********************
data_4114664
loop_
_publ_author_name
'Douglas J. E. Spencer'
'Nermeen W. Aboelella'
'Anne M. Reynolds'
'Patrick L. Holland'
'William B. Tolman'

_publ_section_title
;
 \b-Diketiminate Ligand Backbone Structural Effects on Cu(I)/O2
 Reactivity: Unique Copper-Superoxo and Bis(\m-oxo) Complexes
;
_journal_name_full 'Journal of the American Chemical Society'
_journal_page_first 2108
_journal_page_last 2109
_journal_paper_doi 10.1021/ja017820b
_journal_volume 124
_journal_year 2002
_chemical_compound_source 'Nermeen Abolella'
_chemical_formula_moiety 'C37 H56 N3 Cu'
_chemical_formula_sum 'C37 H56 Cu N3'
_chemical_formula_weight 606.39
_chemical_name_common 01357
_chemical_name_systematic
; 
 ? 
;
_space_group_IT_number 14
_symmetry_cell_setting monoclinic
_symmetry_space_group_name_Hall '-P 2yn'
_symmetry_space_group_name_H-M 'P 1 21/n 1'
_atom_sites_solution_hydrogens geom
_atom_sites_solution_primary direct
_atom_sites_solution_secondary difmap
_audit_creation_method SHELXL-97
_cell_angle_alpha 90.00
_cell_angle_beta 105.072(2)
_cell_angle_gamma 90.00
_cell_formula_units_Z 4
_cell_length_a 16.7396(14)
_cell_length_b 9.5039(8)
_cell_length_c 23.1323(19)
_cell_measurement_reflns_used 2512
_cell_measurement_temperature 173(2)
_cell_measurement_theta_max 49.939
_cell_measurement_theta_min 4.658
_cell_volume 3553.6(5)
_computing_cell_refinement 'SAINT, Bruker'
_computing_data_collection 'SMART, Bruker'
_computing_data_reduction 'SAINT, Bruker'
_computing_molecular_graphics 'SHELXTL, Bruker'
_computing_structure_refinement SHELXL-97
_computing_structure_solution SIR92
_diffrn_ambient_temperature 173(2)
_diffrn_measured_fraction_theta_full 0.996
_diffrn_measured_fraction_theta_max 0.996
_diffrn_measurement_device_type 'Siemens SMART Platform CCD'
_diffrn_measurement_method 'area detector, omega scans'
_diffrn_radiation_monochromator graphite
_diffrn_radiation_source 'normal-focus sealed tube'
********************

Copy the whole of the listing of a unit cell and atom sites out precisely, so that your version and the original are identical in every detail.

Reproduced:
data_4114664
loop_
_publ_author_name
'Douglas J. E. Spencer'
'Nermeen W. Aboelella'
'Anne M. Reynolds'
'Patrick L. Holland'
'William B. Tolman'

_publ_section_title
;
 \b-Diketiminate Ligand Backbone Structural Effects on Cu(I)/O2
 Reactivity: Unique Copper-Superoxo and Bis(\m-oxo) Complexes
;
_journal_name_full 'Journal of the American Chemical Society'
_journal_page_first 2108
_journal_page_last 2109
_journal_paper_doi 10.1021/ja017820b
_journal_volume 124
_journal_year 2002
_chemical_compound_source 'Nermeen Abolella'
_chemical_formula_moiety 'C37 H56 N3 Cu'
_chemical_formula_sum 'C37 H56 Cu N3'
_chemical_formula_weight 606.39
_chemical_name_common 01357
_chemical_name_systematic
; 
 ? 
;
_space_group_IT_number 14
_symmetry_cell_setting monoclinic
_symmetry_space_group_name_Hall '-P 2yn'
_symmetry_space_group_name_H-M 'P 1 21/n 1'
_atom_sites_solution_hydrogens geom
_atom_sites_solution_primary direct
_atom_sites_solution_secondary difmap
_audit_creation_method SHELXL-97
_cell_angle_alpha 90.00
_cell_angle_beta 105.072(2)
_cell_angle_gamma 90.00
_cell_formula_units_Z 4
_cell_length_a 16.7396(14)
_cell_length_b 9.5039(8)
_cell_length_c 23.1323(19)
_cell_measurement_reflns_used 2512
_cell_measurement_temperature 173(2)
_cell_measurement_theta_max 49.939
_cell_measurement_theta_min 4.658
_cell_volume 3553.6(5)
_computing_cell_refinement 'SAINT, Bruker'
_computing_data_collection 'SMART, Bruker'
_computing_data_reduction 'SAINT, Bruker'
_computing_molecular_graphics 'SHELXTL, Bruker'
_computing_structure_refinement SHELXL-97
_computing_structure_solution SIR92
_diffrn_ambient_temperature 173(2)
_diffrn_measured_fraction_theta_full 0.996
_diffrn_measured_fraction_theta_max 0.996
_diffrn_measurement_device_type 'Siemens SMART Platform CCD'
_diffrn_measurement_method 'area detector, omega scans'
_diffrn_radiation_monochromator graphite
_diffrn_radiation_source 'normal-focus sealed tube'